There’s no water in Tooele County for a swim, there’s thousands of horses scattered across the state in remote, rugged areas, and if there are people who come out to watch a gather, it is typically a smattering of media, documentary filmmakers, BLM critics who hate the gathers, or a few mustang fans.
But in Chincoteague, those thousands of people who swarm to be part of Pony Penning are often crossing one more item off their bucket list.
For those who can’t get close enough to see the swim, there’s a Jumbotron in a park and an aerial photographer to video the event.
On the dock, on this July morning, Denise Bowden is whipping up the crowd, speaking into a microphone.
“We do this because we love it. Some of us wouldn’t be anywhere else in the whole wide world, including me,” said Bowden. She is the public information officer for Chincoteague Volunteer Fire Company, which manages this herd as its main source of revenue.
Lil Nas X, a country rapper joined by Billy Ray Cyrus, plays over the speakers and begins singing about taking his horse down “Old Town Road,” and people young and old start to dance.
The crowd can see the ponies waiting on the other island. When the winds die down and slack tide hits, the ponies are moved into the channel. Some people have been here more than seven hours waiting to see the celebrated tradition of Pony Penning.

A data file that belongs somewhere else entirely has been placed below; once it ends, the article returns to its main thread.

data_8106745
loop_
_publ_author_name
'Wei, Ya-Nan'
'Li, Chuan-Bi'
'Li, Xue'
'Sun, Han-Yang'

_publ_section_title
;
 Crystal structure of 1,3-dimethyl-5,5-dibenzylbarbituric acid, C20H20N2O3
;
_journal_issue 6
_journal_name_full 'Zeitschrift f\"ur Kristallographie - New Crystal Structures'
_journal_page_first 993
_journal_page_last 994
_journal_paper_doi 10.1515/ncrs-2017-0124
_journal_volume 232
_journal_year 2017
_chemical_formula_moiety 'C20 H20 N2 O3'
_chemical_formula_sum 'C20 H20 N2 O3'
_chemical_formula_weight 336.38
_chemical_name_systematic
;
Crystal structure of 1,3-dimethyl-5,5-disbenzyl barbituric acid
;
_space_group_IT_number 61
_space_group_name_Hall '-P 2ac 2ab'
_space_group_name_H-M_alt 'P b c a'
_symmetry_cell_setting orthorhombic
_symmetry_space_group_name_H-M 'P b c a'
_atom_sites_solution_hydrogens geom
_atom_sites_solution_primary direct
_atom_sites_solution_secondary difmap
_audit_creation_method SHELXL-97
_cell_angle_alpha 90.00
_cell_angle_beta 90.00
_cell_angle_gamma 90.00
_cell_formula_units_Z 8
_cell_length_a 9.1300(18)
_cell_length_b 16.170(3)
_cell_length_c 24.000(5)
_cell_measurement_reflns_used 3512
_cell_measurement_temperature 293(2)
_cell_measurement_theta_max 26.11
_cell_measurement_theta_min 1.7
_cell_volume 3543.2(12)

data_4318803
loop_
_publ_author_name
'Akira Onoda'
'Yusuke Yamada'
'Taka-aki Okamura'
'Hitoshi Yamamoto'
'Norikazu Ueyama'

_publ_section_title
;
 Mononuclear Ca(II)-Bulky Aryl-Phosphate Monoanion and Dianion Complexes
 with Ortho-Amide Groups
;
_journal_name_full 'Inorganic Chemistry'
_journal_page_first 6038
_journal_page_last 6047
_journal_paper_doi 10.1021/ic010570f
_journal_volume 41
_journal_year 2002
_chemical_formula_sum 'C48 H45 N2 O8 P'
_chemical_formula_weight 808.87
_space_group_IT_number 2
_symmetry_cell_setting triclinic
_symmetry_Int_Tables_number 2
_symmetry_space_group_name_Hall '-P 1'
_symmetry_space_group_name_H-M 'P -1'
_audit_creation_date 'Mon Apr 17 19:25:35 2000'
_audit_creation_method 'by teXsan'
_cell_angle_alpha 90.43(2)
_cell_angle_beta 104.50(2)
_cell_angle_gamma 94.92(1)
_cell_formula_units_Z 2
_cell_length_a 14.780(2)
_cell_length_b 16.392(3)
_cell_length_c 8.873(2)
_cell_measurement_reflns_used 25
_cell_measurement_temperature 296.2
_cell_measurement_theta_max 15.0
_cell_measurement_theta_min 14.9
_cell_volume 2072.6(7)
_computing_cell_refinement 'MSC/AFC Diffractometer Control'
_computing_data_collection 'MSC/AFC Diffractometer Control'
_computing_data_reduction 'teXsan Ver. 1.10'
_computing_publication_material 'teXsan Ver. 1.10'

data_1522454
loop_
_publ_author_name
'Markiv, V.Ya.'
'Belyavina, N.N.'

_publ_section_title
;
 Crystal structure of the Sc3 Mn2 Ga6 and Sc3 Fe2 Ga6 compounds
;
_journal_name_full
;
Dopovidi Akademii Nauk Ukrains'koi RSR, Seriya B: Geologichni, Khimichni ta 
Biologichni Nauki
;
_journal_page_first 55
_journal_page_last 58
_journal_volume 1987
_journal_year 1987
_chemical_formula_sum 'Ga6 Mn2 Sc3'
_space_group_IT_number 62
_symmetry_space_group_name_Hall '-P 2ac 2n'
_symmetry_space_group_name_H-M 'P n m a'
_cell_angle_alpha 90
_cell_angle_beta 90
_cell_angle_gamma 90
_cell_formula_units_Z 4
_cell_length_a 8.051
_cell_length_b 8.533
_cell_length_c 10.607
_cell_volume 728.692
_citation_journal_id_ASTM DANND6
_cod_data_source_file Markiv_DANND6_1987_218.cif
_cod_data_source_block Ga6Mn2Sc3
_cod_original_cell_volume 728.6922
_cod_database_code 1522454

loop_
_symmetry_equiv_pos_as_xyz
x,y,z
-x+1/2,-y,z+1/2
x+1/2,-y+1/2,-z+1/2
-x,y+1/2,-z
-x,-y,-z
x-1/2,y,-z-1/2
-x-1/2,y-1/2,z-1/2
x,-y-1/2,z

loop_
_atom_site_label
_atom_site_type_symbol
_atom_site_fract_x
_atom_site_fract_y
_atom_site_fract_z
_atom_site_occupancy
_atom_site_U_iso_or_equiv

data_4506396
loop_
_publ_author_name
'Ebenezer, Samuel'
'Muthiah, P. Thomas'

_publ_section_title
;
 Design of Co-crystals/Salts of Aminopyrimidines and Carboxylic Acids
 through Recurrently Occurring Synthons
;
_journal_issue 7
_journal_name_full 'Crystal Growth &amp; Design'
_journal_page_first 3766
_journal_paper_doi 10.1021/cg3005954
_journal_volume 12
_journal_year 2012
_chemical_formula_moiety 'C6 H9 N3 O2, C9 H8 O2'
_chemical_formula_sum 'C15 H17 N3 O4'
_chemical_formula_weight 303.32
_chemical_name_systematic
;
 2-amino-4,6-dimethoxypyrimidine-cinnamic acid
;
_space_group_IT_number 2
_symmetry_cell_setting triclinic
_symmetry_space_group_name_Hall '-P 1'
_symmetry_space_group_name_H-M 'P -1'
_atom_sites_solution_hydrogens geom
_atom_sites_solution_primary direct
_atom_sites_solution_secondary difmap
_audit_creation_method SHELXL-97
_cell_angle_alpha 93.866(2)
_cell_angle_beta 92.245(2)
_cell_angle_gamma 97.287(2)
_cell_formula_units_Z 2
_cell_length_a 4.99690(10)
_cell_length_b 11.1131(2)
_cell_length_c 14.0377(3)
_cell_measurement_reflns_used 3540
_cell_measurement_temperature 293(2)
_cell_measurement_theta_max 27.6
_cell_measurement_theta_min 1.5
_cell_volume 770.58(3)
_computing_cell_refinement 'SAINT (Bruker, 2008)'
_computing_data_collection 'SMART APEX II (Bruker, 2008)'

“I’ve been a Misty fan since I was a little girl,” said Kristen Lee, waiting with the thousands of others. “This is a dream come true for me. This is only done once a year, it is only done here, it isn’t done anywhere else in the world. You are in a special place.”
Bowden is scanning the horizon and then the moment comes. Crews in U.S. Coast Guard boats shoot off a red flare.
“I see ponies,” Bowden shouts, and the cheers erupt. “What a beautiful sight that is.”
Their heads are bobbing in the water, the foals tracking the journey next to their mothers’ sides, and soon they are scrambling into the marsh, shaking off the water amid neighs and squeals.
The first foal to make it to shore is dubbed either King Neptune or Queen Neptune, depending on its gender. This year it is a queen, and volunteer John Wayne and another man hustle to capture it, wrestling with the filly multiple times because she’s not partial to the idea. It has to be caught immediately, so it can be marked and raffled off for free to whoever bought the winning chance. This year, the fire department sold $7,500 worth of chances, at a dollar a piece.